The newest entry into the DC Universe swoops into theatres this weekend, ready to lighten up the typical grim and gritty DC superhero film with the tale of how a kid named Billy Batson became a hero by uttering the word, “Shazam!”
But should you take your kids to see it?
As parents and film fans, we want to share the best of the cinematic world with our kids. But when you haven’t seen a new movie yet, how do you know if you should take your kids? Obviously every kid is different, and they change with age; the same child who had to be escorted, weeping, out of Guardians of the Galaxy might completely fall in love with Deadpool two years later (true story). But it’s also true that movie marketing can be misleading – no-one wants to be that mom who had to leave Pan’s Labyrinth with an emotionally-scarred 10-year-old. With this ongoing feature, we’ll aim to offer some loose, spoiler-free, age-by-age guidelines as to what parents might expect from new features marketed to families, so you can make the best judgment call for your youngsters.
Billy Batson (Asher Angel) is a foster kid who’s bounced around from home to home, mainly because he keeps running away to search for his birth mother. After his latest shenanigans, he’s placed with a new family. Victor and Rosa Vasquez run a group home full of kids like Billy, and they’re warm and welcoming. That’s where he meets Freddy (Jack Dylan Grazer), a disabled kid who reveres superheroes.
When Billy stands up to a pair of high school bullies who are roughing up Freddy, that act seals Billy as someone pure of heart and worthy of being a champion, according to an ancient wizard named Shazam (Djimon Hounsou, on load from the MCU). He transports Billy via enchanted subway car to the Rock of Eternity and imbues him with the powers of Solomon, Hercules, Atlas, Zeus, Achilles, and Mercury. All Billy has to do is say the word “Shazam!” and he’s transformed from a scruffy 14-year-old kid into a buff 30-year-old red suited superhero (played by Zachary Levi).
Taking a vastly different approach than the typical DC movie, Shazam! has a lot of fun with the usual cliches. In lieu of a training montage, we get Billy and Freddy giddily testing Shazam’s powers and uploading the results to YouTube. And for most of the movie, that’s… pretty much all they do, aside from stopping a mugging or two and posing for selfies for tips. It isn’t until the Big Bad (Mark Strong) arrives and threatens Billy’s newfound family that he finally “mans up” and realizes being a hero isn’t all free beer and autographs.
For more details, read Victor Stiff’s full review here.
So, should you take your kids to see it?
Honestly, I don’t think this movie is right for really young kids. There are scary and violent scenes, disgusting nightmare-inducing monsters, and several innocent people die very grisly and graphic deaths. The young kids at the screening we attended mostly watched those parts through their fingers. There’s also an emotionally affecting scene when toddler Billy is first separated from his mother; and more emotions later on when he finally finds her that might be hard to explain to younger kids.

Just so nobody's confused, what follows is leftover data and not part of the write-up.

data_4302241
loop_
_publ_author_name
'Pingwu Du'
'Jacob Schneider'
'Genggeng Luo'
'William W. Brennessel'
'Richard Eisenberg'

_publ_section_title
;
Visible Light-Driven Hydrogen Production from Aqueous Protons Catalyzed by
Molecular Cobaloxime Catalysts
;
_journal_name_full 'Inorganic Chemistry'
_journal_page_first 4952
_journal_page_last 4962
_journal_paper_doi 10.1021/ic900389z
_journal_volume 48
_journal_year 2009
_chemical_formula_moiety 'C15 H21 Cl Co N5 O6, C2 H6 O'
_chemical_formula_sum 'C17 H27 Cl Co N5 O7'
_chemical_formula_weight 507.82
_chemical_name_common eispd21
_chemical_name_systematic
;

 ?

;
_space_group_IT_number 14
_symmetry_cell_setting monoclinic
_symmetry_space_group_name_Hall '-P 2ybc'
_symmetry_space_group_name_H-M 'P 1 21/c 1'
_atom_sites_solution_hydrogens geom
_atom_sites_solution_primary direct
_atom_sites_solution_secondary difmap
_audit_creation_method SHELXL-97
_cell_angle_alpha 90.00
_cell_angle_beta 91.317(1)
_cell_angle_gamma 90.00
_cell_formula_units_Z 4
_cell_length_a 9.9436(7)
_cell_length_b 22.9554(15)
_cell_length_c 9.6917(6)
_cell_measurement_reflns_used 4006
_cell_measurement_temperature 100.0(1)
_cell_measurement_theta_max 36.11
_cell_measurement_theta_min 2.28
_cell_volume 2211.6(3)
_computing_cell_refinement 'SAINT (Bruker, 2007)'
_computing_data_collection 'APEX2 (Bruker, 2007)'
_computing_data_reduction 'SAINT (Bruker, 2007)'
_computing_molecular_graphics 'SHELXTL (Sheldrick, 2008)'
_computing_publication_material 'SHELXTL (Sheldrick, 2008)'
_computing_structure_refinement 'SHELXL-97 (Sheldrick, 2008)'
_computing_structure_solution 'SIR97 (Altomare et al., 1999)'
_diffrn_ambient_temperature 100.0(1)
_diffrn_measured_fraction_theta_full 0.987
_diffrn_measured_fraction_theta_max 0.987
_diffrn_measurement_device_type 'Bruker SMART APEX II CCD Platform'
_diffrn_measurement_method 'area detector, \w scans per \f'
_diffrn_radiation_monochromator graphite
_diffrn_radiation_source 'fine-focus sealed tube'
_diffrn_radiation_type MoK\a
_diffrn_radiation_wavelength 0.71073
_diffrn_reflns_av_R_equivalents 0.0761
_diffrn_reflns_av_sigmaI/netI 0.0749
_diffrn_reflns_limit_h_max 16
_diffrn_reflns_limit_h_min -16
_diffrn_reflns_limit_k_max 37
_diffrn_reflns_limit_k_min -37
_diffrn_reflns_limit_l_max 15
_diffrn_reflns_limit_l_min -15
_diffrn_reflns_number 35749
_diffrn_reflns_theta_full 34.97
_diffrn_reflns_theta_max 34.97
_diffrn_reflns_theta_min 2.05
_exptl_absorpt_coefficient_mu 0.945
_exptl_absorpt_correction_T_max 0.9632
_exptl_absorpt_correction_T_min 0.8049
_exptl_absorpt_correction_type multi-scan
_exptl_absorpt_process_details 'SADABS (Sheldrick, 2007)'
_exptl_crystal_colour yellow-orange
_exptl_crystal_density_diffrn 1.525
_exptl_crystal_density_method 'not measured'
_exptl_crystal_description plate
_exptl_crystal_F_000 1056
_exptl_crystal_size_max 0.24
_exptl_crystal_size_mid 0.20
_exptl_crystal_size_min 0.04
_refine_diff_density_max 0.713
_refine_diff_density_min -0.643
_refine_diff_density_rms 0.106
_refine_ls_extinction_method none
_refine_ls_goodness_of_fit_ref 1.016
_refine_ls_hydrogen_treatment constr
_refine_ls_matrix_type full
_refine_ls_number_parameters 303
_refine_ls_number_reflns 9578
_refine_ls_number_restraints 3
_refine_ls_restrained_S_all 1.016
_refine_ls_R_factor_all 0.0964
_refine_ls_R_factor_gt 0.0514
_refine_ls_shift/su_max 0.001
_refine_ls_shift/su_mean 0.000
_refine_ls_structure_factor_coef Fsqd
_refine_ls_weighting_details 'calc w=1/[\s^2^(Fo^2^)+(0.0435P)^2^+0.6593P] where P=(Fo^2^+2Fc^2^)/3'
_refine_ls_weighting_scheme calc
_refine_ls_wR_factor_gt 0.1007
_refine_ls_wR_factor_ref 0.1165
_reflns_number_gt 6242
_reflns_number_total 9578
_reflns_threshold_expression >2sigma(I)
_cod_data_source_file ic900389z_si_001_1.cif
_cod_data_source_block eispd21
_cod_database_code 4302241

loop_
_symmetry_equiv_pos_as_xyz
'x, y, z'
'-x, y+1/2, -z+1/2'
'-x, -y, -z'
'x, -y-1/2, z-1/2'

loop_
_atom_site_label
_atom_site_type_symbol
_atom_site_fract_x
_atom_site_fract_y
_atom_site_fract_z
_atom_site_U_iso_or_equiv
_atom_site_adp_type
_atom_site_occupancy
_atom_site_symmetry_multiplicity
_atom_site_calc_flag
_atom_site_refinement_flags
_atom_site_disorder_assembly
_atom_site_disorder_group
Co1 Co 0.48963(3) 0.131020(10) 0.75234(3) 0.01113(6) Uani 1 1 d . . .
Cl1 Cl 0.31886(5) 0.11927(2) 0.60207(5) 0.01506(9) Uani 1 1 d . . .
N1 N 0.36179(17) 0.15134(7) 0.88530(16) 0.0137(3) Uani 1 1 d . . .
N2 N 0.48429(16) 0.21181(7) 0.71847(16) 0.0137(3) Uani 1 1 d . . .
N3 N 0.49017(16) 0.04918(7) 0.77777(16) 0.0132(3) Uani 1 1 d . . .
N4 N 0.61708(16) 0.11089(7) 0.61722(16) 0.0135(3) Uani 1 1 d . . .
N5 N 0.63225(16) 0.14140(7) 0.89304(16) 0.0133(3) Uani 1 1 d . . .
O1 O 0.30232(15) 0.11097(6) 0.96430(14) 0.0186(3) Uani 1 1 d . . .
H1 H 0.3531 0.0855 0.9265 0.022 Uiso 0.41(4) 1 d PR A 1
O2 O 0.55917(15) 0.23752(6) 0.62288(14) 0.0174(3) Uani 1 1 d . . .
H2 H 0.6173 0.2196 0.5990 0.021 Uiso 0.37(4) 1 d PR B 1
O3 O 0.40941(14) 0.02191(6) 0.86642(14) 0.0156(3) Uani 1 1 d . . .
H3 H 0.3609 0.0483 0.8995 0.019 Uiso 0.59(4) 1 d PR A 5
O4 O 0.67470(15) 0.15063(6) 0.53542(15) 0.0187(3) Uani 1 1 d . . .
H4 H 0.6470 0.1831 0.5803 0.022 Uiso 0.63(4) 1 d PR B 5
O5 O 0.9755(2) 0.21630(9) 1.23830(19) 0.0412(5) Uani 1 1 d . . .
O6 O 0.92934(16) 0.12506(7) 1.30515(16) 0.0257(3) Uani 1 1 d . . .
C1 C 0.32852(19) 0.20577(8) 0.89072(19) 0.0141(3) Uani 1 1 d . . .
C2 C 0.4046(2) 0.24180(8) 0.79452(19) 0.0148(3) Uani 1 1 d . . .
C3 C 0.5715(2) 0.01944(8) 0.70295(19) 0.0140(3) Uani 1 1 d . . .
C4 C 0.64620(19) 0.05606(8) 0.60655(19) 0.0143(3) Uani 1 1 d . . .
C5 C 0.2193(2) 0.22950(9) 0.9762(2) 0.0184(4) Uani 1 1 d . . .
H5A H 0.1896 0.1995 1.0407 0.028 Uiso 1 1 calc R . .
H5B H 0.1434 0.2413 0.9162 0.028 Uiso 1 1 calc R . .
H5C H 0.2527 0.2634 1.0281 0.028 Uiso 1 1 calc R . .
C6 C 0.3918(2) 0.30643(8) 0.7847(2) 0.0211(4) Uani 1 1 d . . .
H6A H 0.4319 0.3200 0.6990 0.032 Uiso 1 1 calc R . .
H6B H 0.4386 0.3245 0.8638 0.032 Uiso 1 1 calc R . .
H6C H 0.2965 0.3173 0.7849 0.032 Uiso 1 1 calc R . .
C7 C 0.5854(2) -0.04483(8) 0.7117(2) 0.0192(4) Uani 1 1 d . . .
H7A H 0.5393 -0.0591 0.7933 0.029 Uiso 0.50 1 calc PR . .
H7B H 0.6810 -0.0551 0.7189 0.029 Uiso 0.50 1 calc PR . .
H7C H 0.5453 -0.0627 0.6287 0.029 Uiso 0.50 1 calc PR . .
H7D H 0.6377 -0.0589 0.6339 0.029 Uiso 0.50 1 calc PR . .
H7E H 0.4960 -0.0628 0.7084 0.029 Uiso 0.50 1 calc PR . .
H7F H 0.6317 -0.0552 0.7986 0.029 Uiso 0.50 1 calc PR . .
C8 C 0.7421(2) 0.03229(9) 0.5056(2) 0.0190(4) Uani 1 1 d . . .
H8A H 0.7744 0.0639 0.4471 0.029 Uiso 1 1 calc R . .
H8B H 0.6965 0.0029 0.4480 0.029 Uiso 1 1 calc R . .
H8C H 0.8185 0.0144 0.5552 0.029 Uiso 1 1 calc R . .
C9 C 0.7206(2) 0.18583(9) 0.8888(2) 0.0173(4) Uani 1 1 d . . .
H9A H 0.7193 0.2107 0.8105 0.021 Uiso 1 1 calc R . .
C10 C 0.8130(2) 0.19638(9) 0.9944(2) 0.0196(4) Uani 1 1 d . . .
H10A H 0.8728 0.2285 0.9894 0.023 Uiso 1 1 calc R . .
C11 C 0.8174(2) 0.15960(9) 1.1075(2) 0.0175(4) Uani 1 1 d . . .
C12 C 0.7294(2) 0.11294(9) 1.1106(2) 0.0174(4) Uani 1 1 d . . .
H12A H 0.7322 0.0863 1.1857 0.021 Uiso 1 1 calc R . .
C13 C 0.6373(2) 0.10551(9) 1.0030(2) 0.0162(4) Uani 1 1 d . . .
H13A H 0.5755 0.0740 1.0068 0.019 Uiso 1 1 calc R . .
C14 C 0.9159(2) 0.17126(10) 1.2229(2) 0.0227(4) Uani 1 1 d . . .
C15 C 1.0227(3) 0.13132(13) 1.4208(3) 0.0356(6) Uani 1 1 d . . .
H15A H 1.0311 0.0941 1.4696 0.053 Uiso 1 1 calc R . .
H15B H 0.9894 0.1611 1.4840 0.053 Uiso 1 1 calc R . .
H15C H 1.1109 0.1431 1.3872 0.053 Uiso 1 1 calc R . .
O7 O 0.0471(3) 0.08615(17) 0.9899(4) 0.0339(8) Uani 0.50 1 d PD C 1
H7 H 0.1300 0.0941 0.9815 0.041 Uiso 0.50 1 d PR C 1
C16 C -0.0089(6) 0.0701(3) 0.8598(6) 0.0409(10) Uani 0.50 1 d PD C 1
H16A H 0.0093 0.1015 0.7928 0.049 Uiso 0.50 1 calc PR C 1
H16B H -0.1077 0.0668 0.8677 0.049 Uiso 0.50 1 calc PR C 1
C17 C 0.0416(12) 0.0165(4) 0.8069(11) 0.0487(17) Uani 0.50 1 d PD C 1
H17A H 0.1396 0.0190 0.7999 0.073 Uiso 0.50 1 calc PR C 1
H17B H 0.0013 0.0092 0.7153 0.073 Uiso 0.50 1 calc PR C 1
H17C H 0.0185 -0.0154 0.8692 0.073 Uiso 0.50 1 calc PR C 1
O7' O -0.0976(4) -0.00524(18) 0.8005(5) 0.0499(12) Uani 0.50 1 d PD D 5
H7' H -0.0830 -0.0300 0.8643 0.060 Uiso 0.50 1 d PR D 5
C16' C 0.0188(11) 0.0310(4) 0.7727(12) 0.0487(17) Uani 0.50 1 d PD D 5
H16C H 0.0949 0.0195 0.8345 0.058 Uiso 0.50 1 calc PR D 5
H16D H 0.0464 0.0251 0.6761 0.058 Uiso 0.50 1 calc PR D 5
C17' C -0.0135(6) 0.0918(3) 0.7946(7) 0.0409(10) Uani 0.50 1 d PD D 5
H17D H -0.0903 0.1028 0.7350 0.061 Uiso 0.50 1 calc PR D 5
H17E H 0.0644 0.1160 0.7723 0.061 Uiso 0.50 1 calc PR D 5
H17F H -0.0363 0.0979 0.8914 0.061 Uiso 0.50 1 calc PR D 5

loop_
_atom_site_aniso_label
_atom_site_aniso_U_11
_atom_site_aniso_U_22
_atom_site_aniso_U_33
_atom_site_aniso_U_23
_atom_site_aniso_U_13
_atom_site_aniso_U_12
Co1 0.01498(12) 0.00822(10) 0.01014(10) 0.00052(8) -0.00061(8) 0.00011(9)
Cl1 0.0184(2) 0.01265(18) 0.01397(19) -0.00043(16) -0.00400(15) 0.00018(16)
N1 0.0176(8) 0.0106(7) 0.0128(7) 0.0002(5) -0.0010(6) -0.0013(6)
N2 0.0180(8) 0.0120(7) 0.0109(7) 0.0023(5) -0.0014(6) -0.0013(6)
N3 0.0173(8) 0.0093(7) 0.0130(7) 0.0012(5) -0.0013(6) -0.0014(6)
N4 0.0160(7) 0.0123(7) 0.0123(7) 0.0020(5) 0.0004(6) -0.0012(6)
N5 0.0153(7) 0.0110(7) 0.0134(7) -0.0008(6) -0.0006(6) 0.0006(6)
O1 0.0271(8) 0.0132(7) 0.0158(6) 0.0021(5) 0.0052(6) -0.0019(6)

Tweens and Teens
This movie is squarely in the Venn diagram for kids who like superhero movies, and who’ve ever fantasized about being one. It’s the ultimate in wish fulfillment: one word transforms you from a helpless kid into a bad-ass with superpowers including speed, flight, strength, and invulnerability! Plus there’s plenty of humour here for older kids to enjoy, from the snarky banter between Freddy and Billy to the slapstick as Shazam works out how his powers… well, work. Add in the glowering Big Bad, a couple of cool fight scenes, and a spectacular final showdown with a twist ending, and that’s enough to satisfy even the coolest teen.
It’s fine. It’s a nice blend of DC darkness lightened with a little Marvel-style levity, and there’s a great message about family at the very end. It’s a fun but ultimately forgettable film, worth seeing but not rushing out for. As a Torontonian, my main source of entertainment was spotting all the places where this movie was filmed – a local school, the Bentway park under the Gardiner expressway, and of course, the subway.
Wee time: If you have a really little kid with you, about 20 minutes in there’s a lot of pseudo-scientific mumbo-jumbo followed by a gruesome death that could be missed. Aside from that, there’s some non-critical chit-chat at the 45 minute and 60 minute marks that could be missed if you have to dash out to the restroom. (Note that these timestamps are from the start of the actual movie, not the trailers and ads that run before.)
Bottom line: It’s not exactly a can’t-miss, but if you crave a superhero flick that’s more lighthearted than the Avengers have been lately, you can’t go wrong with Shazam. And definitely stay to the end of the credits… ALL the credits.
Jenny Bullough is a movie fan and mom based in Toronto. She has missed the middle 5 minutes of every kids’ movie because of her kid’s small bladder, and she let her kids watch Deadpool at an inappropriately young age and stands by her choices.